|Dr. Tara Bishop |
Photo credit: Michael Seto
Primary care physicians play a front-line role in treating depression, diagnosing and managing half of the 8 million ambulatory visits for the condition each year. Yet primary care practices routinely underuse effective chronic disease management tools when treating depression, compared to when treating medical conditions such as diabetes and asthma, reports a new study led by Weill Cornell Medicine researchers.
Patients with chronic diseases benefit from proactive population-based care. Disease registries help practices track when patients need specific interventions; nurse-care managers help patients navigate the healthcare system; and patient educators empower patients to more actively manage their condition. Such care-management strategies have been shown to help people with depression; one especially promising approach, called the Collaborative Care Model, integrates mental health providers into a primary care setting. However, little was known about how often or how well primary care practices provided care management for behavioral health conditions. The findings, published March 7 in the March issue of Health Affairs, are important, the investigators say, because patients with depression are increasingly turning to primary care physicians for behavioral healthcare since many therapists and psychiatrists do not accept private and federal health insurance as payment.
"This study opens our eyes to the fact that in primary care, there is an underuse of proven methods to manage depression as a chronic illness. Even though a lot of depression is cared for in primary care, we may not be managing it as well as we could," said lead author Dr. Tara Bishop, the Nanette Laitman Clinical Scholar in Healthcare Policy and Research/Clinical Evaluation and an associate professor of healthcare policy and research in the Division of Outcomes and Effectiveness Research at Weill Cornell Medicine.
Dr. Bishop and her colleagues analyzed data from the National Study of Physician Organizations, the largest survey of physician practices in the United States that focuses on the use of care-management practices in depression, asthma, diabetes and congestive heart failure. They found that primary care practices on average used 0.8 care management processes for depression, compared to 1.7 for diabetes. (Scores for the other two conditions were in-between.)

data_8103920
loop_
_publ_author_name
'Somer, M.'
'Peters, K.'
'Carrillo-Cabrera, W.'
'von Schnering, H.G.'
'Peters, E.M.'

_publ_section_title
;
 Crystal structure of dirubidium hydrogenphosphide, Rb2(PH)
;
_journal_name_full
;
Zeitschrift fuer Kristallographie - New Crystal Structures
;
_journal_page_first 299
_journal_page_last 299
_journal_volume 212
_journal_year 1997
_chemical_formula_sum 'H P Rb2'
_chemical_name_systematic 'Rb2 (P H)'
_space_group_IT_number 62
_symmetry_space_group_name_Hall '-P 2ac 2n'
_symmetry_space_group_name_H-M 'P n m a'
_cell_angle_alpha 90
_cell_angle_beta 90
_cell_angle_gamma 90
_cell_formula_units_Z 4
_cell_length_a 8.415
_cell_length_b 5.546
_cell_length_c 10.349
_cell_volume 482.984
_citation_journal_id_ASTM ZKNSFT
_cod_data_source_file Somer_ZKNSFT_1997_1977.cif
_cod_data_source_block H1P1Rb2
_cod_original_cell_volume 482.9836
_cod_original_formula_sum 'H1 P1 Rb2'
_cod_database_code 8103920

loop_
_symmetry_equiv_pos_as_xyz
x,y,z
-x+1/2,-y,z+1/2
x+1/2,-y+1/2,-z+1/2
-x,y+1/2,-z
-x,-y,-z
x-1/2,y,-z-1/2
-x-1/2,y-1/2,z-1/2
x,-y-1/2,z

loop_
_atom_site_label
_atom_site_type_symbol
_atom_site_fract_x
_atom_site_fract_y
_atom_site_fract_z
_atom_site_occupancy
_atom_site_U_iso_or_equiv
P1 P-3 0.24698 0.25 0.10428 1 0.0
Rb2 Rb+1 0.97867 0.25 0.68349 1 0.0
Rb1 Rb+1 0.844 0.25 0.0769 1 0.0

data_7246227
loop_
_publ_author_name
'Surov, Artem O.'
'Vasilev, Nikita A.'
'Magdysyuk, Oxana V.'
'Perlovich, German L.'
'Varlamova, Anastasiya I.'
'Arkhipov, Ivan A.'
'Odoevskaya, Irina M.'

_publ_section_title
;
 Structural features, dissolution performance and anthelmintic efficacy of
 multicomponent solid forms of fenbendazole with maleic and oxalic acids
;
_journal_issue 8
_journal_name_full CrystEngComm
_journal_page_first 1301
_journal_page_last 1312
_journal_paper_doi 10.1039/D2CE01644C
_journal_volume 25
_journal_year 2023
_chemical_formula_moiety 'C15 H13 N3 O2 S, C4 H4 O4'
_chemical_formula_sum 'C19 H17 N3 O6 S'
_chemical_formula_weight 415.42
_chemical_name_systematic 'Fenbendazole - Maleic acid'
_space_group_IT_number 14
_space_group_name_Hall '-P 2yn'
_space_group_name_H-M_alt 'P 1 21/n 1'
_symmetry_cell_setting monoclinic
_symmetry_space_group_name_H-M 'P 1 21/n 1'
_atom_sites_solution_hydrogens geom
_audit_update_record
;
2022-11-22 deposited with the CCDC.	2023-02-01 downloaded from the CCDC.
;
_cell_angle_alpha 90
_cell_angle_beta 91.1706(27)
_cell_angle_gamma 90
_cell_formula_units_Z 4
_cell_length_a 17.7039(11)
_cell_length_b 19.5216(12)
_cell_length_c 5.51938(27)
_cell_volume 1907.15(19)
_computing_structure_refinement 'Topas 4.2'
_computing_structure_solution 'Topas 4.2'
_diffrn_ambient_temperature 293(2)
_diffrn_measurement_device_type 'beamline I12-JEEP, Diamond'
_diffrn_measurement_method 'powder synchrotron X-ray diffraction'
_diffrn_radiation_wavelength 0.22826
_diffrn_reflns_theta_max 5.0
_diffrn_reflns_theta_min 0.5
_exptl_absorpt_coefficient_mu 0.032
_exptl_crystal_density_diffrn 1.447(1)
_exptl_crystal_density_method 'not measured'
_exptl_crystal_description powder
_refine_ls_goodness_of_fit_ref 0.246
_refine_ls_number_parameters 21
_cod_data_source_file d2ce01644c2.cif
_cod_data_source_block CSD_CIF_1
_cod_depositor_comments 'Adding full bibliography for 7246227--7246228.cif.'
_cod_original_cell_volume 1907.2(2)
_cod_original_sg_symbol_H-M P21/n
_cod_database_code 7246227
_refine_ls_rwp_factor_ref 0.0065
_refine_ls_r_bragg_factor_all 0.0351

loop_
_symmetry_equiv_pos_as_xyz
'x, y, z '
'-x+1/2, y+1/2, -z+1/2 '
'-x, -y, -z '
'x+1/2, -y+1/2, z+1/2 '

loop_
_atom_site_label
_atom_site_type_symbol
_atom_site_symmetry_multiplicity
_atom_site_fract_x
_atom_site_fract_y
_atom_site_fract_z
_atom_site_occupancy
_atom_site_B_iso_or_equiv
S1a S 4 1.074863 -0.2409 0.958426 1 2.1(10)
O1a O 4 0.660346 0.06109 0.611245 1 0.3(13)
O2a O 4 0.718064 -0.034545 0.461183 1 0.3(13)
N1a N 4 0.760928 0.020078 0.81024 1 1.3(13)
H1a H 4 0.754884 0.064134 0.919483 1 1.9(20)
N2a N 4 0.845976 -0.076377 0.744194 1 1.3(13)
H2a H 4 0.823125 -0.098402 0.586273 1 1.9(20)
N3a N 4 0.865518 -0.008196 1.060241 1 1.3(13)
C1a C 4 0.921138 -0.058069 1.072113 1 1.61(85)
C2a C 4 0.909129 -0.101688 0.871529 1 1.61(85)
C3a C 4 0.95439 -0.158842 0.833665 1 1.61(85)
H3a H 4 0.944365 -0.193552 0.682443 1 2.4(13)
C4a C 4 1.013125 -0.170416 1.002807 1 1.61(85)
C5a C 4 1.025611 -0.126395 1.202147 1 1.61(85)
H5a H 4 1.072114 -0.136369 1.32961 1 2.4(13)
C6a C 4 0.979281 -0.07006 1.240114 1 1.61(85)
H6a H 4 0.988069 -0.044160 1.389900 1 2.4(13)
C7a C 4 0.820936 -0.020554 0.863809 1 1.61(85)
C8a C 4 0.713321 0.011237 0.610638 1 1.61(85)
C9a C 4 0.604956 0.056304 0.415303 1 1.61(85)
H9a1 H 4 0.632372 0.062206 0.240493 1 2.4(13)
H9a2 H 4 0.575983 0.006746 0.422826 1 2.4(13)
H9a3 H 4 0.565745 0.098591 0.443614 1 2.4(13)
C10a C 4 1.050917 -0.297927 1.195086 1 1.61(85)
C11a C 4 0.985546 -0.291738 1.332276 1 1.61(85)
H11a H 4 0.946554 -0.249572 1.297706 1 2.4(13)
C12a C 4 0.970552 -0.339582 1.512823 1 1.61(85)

Practices also were less likely to use registries, nurse care managers, and patient educators when treating patients for depression compared to the three medical conditions. This disparity was greater among small- and medium-sized practices than among large practices (those with 20 or more physicians). In large practices, the use of care management strategies has improved over time for diabetes, according to a comparison of data from 2012 and 2013 with information collected in earlier surveys. But in small and medium practices, while it has improved for diabetes, it hasn't for depression, asthma or congestive heart failure.
"The use of these processes was pretty low across the board," Dr Bishop noted. But results were especially dismal in depression care.
She speculates that primary care physicians may not feel that they are or should be responsible for behavioral health, or may not feel equipped to provide this dimension of care. Policy changes such as payment incentives or reporting requirements in healthcare quality metrics can help focus attention on the issue, she said.
"There are a lot of strategies that can be put in place to manage depression as a chronic illness," Dr. Bishop said. "But we need to find ways to incentivize their use going forward."